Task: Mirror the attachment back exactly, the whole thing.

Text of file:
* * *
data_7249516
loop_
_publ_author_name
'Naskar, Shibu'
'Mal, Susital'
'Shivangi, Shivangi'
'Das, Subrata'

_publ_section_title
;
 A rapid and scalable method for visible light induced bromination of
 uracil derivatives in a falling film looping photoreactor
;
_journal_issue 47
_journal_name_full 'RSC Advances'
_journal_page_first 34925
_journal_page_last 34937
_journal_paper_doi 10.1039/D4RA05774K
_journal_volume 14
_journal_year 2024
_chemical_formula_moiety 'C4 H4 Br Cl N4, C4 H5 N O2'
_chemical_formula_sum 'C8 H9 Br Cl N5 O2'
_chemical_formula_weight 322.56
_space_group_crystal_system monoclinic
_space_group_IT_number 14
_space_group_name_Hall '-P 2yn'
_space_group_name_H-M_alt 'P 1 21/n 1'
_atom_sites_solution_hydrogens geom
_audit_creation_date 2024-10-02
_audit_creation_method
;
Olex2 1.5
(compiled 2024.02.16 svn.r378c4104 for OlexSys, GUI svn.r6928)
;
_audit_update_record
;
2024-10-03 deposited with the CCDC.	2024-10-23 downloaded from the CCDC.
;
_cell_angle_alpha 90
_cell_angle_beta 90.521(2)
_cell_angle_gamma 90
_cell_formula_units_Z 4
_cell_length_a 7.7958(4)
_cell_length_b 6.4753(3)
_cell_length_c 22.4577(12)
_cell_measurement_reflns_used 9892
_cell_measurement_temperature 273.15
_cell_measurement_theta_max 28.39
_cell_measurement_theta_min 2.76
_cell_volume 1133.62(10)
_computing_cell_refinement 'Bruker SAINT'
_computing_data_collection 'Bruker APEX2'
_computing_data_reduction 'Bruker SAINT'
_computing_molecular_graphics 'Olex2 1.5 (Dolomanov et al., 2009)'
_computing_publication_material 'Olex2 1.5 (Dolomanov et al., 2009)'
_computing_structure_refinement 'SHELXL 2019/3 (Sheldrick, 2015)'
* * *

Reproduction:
data_7249516
loop_
_publ_author_name
'Naskar, Shibu'
'Mal, Susital'
'Shivangi, Shivangi'
'Das, Subrata'

_publ_section_title
;
 A rapid and scalable method for visible light induced bromination of
 uracil derivatives in a falling film looping photoreactor
;
_journal_issue 47
_journal_name_full 'RSC Advances'
_journal_page_first 34925
_journal_page_last 34937
_journal_paper_doi 10.1039/D4RA05774K
_journal_volume 14
_journal_year 2024
_chemical_formula_moiety 'C4 H4 Br Cl N4, C4 H5 N O2'
_chemical_formula_sum 'C8 H9 Br Cl N5 O2'
_chemical_formula_weight 322.56
_space_group_crystal_system monoclinic
_space_group_IT_number 14
_space_group_name_Hall '-P 2yn'
_space_group_name_H-M_alt 'P 1 21/n 1'
_atom_sites_solution_hydrogens geom
_audit_creation_date 2024-10-02
_audit_creation_method
;
Olex2 1.5
(compiled 2024.02.16 svn.r378c4104 for OlexSys, GUI svn.r6928)
;
_audit_update_record
;
2024-10-03 deposited with the CCDC.	2024-10-23 downloaded from the CCDC.
;
_cell_angle_alpha 90
_cell_angle_beta 90.521(2)
_cell_angle_gamma 90
_cell_formula_units_Z 4
_cell_length_a 7.7958(4)
_cell_length_b 6.4753(3)
_cell_length_c 22.4577(12)
_cell_measurement_reflns_used 9892
_cell_measurement_temperature 273.15
_cell_measurement_theta_max 28.39
_cell_measurement_theta_min 2.76
_cell_volume 1133.62(10)
_computing_cell_refinement 'Bruker SAINT'
_computing_data_collection 'Bruker APEX2'
_computing_data_reduction 'Bruker SAINT'
_computing_molecular_graphics 'Olex2 1.5 (Dolomanov et al., 2009)'
_computing_publication_material 'Olex2 1.5 (Dolomanov et al., 2009)'
_computing_structure_refinement 'SHELXL 2019/3 (Sheldrick, 2015)'